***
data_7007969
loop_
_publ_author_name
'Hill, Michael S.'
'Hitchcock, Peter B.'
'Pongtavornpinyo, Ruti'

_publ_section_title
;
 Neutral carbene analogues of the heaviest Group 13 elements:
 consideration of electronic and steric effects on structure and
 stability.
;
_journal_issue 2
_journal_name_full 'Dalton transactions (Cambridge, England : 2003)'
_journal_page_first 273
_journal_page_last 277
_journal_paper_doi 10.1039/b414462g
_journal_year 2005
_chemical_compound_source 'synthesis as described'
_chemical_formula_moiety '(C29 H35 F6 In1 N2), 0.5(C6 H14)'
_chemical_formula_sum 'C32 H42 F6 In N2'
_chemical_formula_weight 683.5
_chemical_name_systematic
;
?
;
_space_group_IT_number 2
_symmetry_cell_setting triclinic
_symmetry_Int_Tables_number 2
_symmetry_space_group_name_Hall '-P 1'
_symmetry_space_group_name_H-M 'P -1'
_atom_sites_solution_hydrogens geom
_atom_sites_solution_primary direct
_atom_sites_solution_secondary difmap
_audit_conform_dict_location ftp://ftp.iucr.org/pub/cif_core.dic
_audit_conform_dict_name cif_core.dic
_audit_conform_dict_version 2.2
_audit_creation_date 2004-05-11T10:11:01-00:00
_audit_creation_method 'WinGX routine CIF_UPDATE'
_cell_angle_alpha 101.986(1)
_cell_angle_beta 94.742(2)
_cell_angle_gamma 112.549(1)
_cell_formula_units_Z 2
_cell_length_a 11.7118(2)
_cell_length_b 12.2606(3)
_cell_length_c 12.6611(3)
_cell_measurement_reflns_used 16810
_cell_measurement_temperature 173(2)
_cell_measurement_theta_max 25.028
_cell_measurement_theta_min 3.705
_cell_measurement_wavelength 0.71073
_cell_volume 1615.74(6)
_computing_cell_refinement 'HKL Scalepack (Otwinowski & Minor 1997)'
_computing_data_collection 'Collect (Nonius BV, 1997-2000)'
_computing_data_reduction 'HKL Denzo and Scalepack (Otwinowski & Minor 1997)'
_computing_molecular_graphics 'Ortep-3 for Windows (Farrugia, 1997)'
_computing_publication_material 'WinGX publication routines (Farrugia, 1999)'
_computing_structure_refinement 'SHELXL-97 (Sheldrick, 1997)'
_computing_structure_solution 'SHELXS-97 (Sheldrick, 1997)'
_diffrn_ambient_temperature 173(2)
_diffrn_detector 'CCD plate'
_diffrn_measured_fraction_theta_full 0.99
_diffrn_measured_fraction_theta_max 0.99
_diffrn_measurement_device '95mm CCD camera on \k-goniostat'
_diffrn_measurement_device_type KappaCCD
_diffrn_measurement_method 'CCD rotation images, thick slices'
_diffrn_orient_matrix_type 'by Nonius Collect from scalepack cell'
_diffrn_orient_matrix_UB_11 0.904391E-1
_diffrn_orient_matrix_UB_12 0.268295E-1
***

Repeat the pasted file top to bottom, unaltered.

data_7007969
loop_
_publ_author_name
'Hill, Michael S.'
'Hitchcock, Peter B.'
'Pongtavornpinyo, Ruti'

_publ_section_title
;
 Neutral carbene analogues of the heaviest Group 13 elements:
 consideration of electronic and steric effects on structure and
 stability.
;
_journal_issue 2
_journal_name_full 'Dalton transactions (Cambridge, England : 2003)'
_journal_page_first 273
_journal_page_last 277
_journal_paper_doi 10.1039/b414462g
_journal_year 2005
_chemical_compound_source 'synthesis as described'
_chemical_formula_moiety '(C29 H35 F6 In1 N2), 0.5(C6 H14)'
_chemical_formula_sum 'C32 H42 F6 In N2'
_chemical_formula_weight 683.5
_chemical_name_systematic
;
?
;
_space_group_IT_number 2
_symmetry_cell_setting triclinic
_symmetry_Int_Tables_number 2
_symmetry_space_group_name_Hall '-P 1'
_symmetry_space_group_name_H-M 'P -1'
_atom_sites_solution_hydrogens geom
_atom_sites_solution_primary direct
_atom_sites_solution_secondary difmap
_audit_conform_dict_location ftp://ftp.iucr.org/pub/cif_core.dic
_audit_conform_dict_name cif_core.dic
_audit_conform_dict_version 2.2
_audit_creation_date 2004-05-11T10:11:01-00:00
_audit_creation_method 'WinGX routine CIF_UPDATE'
_cell_angle_alpha 101.986(1)
_cell_angle_beta 94.742(2)
_cell_angle_gamma 112.549(1)
_cell_formula_units_Z 2
_cell_length_a 11.7118(2)
_cell_length_b 12.2606(3)
_cell_length_c 12.6611(3)
_cell_measurement_reflns_used 16810
_cell_measurement_temperature 173(2)
_cell_measurement_theta_max 25.028
_cell_measurement_theta_min 3.705
_cell_measurement_wavelength 0.71073
_cell_volume 1615.74(6)
_computing_cell_refinement 'HKL Scalepack (Otwinowski & Minor 1997)'
_computing_data_collection 'Collect (Nonius BV, 1997-2000)'
_computing_data_reduction 'HKL Denzo and Scalepack (Otwinowski & Minor 1997)'
_computing_molecular_graphics 'Ortep-3 for Windows (Farrugia, 1997)'
_computing_publication_material 'WinGX publication routines (Farrugia, 1999)'
_computing_structure_refinement 'SHELXL-97 (Sheldrick, 1997)'
_computing_structure_solution 'SHELXS-97 (Sheldrick, 1997)'
_diffrn_ambient_temperature 173(2)
_diffrn_detector 'CCD plate'
_diffrn_measured_fraction_theta_full 0.99
_diffrn_measured_fraction_theta_max 0.99
_diffrn_measurement_device '95mm CCD camera on \k-goniostat'
_diffrn_measurement_device_type KappaCCD
_diffrn_measurement_method 'CCD rotation images, thick slices'
_diffrn_orient_matrix_type 'by Nonius Collect from scalepack cell'
_diffrn_orient_matrix_UB_11 0.904391E-1
_diffrn_orient_matrix_UB_12 0.268295E-1